Writer Jonah Lehrer, who resigned in disgrace last year from The New Yorker after he was caught plagiarizing from himself and others as well as fabricating quotes, is back.
By the age of 31, the pop-science author was a rising star when the tangled web he wove began to unravel. He initially denied responsibility, but eventually released a statement of apology: “I understand the gravity of my position. I want to apologize to everyone I have let down, especially my editors and readers.”
Now The New York Times reports that Lehrer has sold a work to Simon & Schuster called A Book About Love. “Jonah Lehrer is an unusually talented writer,” said his publisher’s Jonathan Karp. “We believe in second chances.”
Several years ago James Frey’s memoir of drug and alcohol addiction, A Million Little Pieces, got a bestselling boost as an Oprah’s Book Club selection before his fabrications came to light; the scandal culminated in an appearance on Oprah’s TV show, where she hammered him and his publisher for abusing her trust and that of the readers she sent his way.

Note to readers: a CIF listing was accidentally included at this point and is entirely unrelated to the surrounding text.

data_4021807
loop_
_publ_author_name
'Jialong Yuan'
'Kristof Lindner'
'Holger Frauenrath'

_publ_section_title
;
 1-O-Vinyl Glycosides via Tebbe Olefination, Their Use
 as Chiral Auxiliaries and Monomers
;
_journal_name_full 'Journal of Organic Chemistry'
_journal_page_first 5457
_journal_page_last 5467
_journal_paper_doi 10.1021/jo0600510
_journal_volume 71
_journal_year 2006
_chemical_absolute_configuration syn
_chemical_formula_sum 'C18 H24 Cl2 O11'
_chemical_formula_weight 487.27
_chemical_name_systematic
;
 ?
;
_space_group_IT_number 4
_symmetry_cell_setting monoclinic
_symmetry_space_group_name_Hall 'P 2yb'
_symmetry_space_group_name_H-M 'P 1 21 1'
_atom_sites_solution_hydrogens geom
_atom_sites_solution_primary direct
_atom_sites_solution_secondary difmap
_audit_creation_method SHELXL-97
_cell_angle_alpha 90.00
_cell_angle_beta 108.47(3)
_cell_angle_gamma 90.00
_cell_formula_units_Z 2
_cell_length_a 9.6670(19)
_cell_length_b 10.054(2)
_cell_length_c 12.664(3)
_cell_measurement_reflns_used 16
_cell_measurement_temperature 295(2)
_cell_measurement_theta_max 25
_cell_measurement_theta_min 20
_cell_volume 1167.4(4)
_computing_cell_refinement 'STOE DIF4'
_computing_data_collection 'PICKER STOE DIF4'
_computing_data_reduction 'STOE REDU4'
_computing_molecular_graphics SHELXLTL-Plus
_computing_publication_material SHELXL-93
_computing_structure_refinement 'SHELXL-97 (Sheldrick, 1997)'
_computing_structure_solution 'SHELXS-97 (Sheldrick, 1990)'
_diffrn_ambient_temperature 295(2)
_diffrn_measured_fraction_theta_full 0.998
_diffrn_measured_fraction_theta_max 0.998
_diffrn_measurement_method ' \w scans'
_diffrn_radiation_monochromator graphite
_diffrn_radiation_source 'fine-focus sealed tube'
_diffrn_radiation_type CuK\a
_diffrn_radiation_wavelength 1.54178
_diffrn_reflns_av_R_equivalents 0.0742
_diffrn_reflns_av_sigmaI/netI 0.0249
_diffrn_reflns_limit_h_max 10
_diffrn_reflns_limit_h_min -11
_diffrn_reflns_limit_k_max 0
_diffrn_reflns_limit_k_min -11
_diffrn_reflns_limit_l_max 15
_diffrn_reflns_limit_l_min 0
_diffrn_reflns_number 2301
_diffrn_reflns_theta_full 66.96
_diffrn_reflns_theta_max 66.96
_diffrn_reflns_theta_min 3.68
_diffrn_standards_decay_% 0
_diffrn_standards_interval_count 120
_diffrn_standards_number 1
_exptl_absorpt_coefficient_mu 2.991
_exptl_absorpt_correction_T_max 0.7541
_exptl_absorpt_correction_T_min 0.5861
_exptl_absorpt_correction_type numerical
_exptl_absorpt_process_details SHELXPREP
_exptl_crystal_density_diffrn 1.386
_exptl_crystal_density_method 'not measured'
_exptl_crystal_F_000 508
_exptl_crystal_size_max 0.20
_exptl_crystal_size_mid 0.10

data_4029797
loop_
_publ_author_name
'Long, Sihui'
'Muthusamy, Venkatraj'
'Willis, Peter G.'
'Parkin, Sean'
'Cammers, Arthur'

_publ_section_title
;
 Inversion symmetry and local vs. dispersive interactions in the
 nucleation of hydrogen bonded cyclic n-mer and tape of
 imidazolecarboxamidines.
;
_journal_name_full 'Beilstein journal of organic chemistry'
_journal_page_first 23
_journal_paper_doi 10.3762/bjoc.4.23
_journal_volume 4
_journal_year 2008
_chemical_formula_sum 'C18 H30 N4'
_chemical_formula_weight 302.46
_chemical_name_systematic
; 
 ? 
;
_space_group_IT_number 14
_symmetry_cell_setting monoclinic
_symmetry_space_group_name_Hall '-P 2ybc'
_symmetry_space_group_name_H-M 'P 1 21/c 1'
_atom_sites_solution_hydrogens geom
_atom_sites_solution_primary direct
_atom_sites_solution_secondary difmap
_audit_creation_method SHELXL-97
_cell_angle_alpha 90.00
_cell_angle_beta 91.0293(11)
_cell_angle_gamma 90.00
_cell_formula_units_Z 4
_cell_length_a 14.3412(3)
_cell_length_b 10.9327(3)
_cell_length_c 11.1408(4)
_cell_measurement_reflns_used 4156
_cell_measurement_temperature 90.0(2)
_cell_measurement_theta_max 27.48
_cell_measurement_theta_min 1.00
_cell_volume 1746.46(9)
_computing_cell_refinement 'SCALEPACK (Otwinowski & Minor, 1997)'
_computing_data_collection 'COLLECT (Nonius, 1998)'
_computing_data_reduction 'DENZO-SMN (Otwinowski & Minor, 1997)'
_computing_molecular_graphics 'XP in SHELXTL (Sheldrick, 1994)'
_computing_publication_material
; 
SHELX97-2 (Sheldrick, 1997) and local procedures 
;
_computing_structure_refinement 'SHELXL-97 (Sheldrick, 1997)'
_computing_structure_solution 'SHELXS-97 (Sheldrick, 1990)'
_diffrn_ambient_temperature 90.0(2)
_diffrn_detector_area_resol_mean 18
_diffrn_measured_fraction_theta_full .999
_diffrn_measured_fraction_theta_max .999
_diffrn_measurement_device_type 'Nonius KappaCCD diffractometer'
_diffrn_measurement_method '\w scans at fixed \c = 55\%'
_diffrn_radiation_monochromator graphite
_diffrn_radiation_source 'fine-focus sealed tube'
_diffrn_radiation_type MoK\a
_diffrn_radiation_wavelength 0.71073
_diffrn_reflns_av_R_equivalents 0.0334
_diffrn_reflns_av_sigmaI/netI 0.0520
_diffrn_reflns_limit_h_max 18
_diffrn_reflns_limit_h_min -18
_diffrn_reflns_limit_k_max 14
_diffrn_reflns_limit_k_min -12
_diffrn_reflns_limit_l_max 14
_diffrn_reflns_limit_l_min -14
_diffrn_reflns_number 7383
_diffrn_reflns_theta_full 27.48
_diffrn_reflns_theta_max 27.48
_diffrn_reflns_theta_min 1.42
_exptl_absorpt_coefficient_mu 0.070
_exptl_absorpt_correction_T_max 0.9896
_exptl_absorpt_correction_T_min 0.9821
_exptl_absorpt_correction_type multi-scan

Stephen Glass was a wunderkind at The New Republic in the late 90s before his articles were exposed as largely invented (his tale was brought to the big screen in the excellent film Shattered Glass). Another rising star, Jayson Blair at The New York Times, caused a stir when it was discovered he liberally plagiarized and fabricated stories and quotes for the paper. Journalist Janet Cooke’s Pulitzer Prize-winning story for The Washington Post in 1980 was revealed to be fictionalized.
To my knowledge, none of these writers – with the possible exception of Glass, who tried his hand at a failed “biographical novel” – has attempted to work out a public redemption through their writing. Frey, for example, seems to have gone on to run a sort of young adult fiction sweatshop and to partner with actor Mark Wahlberg on a stalled project about the porn world for HBO, and Cooke and her boyfriend even scored big – $1+ million – from the sale of her tale to Hollywood (though nothing came of the script).
No one until Lehrer, whose new book will use “his journalistic misconduct as a case study of the mysterious and redeeming power of love.” “The lies are over now,” he had promised in his formal apology. But are they? Was he merely using “contrition as a career move,” as Andrew Sullivan once said of Stephen Glass? Slate has a blistering critique of Lehrer’s book proposal that acknowledges the author’s verbal skill but slams its “parade of cheap epiphanies” and strongly suggests he plagiarized portions; is Lehrer no wiser or more honest after all?